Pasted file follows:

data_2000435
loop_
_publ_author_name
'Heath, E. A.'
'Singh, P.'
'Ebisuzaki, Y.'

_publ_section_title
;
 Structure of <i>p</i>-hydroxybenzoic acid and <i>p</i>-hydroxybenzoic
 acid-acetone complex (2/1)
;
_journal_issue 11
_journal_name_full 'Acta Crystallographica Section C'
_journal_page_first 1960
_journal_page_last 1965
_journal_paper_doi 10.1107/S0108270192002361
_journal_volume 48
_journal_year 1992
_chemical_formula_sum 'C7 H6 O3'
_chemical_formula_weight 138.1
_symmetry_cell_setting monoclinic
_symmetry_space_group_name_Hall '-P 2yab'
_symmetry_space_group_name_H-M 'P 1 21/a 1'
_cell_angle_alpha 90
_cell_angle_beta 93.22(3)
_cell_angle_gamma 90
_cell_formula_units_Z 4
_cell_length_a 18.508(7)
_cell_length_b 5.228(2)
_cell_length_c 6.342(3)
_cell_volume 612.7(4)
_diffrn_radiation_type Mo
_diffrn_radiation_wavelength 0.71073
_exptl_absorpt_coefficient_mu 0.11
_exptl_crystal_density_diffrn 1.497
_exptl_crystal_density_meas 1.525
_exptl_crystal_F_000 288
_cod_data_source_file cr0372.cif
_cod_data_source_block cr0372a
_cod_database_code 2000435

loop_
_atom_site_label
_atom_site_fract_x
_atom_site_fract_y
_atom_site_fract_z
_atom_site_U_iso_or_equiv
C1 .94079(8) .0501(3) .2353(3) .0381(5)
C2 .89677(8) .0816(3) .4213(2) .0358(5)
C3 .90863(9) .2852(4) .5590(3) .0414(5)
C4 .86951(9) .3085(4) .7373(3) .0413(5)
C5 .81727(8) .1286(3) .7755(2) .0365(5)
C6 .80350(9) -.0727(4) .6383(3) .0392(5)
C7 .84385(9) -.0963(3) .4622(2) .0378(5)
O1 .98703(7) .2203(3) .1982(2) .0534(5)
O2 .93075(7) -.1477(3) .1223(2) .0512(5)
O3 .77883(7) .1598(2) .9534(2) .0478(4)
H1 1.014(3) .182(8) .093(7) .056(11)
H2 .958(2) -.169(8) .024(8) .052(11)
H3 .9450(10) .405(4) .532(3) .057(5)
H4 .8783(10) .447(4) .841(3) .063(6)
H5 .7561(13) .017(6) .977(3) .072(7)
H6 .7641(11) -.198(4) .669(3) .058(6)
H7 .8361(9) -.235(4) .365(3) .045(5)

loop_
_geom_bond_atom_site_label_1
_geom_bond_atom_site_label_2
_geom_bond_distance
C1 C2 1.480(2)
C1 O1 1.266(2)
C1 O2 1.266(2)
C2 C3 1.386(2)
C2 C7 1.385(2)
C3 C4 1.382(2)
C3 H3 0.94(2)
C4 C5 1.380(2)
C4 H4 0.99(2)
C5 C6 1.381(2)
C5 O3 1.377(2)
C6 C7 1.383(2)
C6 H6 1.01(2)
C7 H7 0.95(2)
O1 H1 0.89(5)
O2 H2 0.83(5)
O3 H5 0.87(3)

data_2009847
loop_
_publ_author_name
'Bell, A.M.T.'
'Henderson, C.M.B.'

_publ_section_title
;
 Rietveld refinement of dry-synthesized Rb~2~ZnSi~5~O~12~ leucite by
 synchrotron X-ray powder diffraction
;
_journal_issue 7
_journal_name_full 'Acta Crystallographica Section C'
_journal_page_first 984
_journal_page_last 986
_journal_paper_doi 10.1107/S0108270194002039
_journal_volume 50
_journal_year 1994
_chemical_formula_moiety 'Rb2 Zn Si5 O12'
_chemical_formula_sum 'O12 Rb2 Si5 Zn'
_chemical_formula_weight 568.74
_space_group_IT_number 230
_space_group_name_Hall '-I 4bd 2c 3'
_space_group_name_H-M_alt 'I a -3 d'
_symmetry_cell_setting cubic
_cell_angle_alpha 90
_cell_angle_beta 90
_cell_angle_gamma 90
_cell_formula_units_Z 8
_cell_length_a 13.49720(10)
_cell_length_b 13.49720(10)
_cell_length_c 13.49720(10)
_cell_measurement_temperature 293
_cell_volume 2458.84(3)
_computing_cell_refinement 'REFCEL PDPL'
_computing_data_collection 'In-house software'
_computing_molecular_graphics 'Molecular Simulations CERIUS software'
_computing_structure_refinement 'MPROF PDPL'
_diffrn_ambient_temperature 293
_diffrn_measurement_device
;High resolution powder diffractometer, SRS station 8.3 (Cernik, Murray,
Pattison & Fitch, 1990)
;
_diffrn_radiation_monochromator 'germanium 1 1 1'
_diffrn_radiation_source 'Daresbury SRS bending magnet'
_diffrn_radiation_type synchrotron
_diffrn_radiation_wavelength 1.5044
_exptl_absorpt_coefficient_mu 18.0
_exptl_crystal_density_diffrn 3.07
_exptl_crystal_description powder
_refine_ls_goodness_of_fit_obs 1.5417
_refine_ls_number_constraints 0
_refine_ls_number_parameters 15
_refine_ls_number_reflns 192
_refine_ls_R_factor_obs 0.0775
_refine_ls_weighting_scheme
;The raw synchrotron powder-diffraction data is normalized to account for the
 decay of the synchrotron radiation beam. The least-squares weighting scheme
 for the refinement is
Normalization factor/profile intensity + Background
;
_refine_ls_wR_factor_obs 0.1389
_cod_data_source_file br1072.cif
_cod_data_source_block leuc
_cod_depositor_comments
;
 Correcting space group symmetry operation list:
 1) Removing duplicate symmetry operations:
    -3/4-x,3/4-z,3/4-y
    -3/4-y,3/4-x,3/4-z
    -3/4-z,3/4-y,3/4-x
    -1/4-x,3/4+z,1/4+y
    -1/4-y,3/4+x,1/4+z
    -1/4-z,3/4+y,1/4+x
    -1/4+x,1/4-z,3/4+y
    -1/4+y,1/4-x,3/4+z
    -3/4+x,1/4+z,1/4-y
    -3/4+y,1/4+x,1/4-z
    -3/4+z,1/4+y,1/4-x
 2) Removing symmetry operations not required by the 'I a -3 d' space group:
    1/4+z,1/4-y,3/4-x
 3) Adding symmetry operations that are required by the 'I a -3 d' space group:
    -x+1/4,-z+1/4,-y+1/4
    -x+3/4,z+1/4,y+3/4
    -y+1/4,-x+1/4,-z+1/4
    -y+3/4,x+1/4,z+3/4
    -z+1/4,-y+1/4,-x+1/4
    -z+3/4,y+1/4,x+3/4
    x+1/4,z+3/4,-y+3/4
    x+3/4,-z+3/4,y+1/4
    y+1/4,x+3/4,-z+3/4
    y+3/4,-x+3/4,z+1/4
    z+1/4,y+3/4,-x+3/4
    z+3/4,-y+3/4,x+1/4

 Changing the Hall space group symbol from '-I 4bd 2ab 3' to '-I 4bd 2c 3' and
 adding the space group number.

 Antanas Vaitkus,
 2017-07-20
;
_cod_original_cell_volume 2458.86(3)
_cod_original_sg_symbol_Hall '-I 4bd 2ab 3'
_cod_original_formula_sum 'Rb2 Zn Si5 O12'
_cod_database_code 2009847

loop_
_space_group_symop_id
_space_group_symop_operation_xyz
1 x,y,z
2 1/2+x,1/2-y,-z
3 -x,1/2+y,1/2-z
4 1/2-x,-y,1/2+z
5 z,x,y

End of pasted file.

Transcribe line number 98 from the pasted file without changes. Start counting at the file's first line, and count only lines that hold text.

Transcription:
_journal_page_last 986